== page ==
By Caroline Record and Jing Xiao
The Staring at Computers Acting Class is a performative two way game. It is intended to both be played and be watched being played in equal parts. The player of the game attempts to do well in the “acting class” by matching short facial expressions that they are prompted with. The game uses facial detection to score them based on how well they match each expression. By moving their face and by allowing the light from the computer to reflect off their face, the player is performing in a larger story that only the audience can hear, but they cannot. The audience member hears a short passage from Phillip Lopate’s essay Films as Spiritual Life as the player’s face is illuminated and contorted in sync with the story.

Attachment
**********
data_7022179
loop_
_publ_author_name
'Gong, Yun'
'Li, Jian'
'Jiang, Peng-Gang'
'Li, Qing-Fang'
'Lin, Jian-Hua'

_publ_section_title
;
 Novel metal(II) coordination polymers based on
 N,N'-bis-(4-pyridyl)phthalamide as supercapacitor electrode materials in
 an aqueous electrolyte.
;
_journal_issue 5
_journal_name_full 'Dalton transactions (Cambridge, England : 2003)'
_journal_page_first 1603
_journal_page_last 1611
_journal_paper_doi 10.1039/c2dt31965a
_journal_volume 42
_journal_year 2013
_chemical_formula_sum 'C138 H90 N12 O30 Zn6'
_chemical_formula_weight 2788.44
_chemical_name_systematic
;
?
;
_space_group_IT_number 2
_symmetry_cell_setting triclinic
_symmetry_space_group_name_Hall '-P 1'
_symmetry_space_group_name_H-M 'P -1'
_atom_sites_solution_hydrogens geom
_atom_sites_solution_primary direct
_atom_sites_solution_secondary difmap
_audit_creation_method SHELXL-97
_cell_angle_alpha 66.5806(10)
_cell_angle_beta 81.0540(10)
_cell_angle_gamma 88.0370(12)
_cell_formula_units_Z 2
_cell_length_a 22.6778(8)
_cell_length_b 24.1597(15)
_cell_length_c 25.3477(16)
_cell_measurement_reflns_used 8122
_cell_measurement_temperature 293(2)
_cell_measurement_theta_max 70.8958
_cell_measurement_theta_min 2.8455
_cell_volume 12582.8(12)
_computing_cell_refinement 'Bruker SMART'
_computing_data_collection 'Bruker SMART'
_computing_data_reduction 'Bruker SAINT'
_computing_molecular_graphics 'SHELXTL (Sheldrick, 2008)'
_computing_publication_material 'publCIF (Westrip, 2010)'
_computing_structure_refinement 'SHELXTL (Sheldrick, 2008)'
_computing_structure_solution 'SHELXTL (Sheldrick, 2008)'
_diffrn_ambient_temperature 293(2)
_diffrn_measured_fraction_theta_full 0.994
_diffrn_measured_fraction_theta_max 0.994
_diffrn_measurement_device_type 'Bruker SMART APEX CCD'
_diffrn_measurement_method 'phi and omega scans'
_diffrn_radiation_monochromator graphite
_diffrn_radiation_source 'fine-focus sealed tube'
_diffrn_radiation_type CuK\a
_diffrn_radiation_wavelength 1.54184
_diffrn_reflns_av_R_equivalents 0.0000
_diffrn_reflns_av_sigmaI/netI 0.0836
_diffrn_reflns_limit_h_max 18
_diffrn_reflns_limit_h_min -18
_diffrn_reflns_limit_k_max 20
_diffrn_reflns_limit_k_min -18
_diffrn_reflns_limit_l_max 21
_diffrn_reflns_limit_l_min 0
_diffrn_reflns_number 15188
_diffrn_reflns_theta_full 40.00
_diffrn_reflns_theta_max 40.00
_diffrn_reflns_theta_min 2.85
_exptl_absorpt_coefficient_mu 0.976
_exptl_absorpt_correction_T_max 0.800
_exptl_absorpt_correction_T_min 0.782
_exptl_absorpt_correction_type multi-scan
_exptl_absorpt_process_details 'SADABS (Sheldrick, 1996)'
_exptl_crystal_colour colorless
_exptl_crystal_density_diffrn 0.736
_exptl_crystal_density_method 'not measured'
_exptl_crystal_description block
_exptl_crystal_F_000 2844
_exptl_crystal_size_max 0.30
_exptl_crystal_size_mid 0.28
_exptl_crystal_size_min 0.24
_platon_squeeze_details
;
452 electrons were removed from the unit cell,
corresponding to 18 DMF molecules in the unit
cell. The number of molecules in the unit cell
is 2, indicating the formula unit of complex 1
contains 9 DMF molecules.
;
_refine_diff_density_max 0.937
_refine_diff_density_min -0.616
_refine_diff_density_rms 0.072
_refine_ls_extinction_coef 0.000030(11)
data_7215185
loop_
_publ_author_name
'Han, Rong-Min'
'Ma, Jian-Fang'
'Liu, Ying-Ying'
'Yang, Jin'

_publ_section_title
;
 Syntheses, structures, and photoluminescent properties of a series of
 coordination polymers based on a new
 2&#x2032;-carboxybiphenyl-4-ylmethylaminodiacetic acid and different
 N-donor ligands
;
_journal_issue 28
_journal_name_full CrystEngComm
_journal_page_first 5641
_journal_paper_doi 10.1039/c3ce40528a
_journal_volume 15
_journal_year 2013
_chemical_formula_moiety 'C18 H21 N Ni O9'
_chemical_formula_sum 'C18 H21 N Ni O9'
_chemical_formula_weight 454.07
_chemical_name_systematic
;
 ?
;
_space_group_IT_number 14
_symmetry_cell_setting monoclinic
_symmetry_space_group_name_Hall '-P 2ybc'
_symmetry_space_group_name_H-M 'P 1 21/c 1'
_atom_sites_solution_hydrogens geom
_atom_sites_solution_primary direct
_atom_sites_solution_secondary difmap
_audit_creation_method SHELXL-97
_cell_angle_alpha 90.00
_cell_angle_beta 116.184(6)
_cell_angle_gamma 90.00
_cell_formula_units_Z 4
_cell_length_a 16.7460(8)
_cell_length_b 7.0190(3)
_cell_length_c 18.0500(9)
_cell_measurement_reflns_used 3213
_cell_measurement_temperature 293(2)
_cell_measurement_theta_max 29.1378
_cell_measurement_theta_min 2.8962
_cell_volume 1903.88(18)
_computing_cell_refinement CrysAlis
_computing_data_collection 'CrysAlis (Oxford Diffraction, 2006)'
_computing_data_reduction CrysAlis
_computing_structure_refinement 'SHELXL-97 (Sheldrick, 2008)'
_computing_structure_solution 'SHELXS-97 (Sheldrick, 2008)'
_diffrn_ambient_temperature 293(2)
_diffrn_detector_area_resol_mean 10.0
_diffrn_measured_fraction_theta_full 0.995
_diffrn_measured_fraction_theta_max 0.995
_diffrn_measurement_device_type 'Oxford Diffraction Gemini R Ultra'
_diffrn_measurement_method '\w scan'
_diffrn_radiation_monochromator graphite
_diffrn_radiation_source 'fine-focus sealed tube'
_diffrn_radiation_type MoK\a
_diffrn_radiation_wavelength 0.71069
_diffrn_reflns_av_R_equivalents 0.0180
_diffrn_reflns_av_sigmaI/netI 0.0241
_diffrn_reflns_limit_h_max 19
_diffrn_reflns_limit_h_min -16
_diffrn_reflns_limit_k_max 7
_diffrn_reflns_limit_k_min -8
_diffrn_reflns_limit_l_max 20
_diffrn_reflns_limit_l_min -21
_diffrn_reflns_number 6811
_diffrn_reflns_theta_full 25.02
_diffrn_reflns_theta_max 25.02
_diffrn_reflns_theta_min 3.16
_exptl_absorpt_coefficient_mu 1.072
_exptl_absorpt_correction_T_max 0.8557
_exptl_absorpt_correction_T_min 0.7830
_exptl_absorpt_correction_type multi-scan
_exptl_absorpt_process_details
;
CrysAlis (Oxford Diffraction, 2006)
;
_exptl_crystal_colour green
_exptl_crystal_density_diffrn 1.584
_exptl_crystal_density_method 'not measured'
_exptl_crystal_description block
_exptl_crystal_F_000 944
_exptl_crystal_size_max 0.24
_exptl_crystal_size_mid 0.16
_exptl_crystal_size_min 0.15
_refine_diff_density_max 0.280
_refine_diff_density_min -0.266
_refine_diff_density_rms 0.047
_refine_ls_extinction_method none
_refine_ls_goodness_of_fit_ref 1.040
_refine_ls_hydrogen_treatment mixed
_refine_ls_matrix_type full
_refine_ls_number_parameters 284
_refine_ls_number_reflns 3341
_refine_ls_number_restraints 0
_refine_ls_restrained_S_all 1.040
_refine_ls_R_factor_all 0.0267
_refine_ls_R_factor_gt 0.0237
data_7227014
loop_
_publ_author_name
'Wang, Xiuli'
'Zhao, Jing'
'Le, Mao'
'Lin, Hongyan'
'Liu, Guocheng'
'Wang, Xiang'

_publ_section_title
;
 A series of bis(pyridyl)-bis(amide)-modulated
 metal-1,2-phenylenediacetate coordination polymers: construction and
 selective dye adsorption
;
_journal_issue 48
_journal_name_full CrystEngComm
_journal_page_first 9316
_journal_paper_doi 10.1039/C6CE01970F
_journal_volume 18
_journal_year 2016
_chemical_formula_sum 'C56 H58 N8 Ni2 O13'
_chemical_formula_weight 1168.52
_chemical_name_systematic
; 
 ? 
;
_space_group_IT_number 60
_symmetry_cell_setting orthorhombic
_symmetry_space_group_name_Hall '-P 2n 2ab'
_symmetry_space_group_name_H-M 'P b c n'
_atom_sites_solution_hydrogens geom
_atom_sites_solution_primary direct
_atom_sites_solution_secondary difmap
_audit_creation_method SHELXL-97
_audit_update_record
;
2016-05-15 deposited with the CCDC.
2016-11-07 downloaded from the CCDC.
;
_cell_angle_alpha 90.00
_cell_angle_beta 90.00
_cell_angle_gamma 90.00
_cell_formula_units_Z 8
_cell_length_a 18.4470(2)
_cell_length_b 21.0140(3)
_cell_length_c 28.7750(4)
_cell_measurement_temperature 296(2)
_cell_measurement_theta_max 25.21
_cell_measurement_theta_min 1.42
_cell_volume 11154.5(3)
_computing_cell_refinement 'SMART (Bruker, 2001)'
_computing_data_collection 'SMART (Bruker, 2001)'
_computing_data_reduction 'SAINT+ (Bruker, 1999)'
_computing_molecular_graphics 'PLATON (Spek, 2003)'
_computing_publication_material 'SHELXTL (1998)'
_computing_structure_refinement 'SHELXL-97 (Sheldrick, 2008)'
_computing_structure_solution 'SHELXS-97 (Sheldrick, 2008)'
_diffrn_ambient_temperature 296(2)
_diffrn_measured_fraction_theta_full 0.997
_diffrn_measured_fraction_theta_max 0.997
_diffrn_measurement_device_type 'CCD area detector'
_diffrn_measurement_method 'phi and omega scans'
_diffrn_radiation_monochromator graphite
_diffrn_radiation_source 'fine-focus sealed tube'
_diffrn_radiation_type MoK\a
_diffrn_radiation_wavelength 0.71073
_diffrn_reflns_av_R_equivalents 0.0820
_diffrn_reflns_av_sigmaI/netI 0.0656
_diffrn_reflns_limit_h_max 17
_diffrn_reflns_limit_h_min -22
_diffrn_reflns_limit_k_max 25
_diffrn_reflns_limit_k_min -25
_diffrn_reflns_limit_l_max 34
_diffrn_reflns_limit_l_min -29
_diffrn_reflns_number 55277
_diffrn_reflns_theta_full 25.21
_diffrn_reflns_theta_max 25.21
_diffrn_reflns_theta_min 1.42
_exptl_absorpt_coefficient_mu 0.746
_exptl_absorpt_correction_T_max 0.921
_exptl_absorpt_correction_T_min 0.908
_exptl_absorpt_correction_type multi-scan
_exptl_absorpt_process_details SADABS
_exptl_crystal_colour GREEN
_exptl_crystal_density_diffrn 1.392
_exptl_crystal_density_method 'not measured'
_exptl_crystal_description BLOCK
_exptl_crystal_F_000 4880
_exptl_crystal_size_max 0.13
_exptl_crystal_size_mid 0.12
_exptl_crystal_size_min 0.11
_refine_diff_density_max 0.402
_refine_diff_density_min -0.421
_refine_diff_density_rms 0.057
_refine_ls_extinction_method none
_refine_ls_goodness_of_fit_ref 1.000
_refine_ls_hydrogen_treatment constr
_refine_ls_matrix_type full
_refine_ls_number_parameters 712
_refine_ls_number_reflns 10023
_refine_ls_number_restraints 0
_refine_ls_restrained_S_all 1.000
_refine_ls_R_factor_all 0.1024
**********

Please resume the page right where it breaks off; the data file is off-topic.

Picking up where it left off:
I enjoy the out-of-context aspect of watching the game and the acting portion. For the acting portion, however, I think you need to choose between the template and the prompt. When I am acting, I can only pay attention to one and not the other.
If you choose to keep the prompt, then the template and grade may not be necessary. You could instead replay a recording of the player so that he/she can self-assess their results.
If you choose to keep the template, then I would emphasize a grading system like DDR. For me, the sparkles aren’t enough of a feedback mechanism to tell me how I can do better.
Great job Jing and Caroline!
Nice job guys! As the audience member for the demo, I really enjoyed watching the actor make silly expressions. My only critique is that I wish the audience member could be more involved in the game somehow–if you want to keep the grading aspect of the game perhaps you could allow the audience member to evaluate / throw a tomato at the player at the end.
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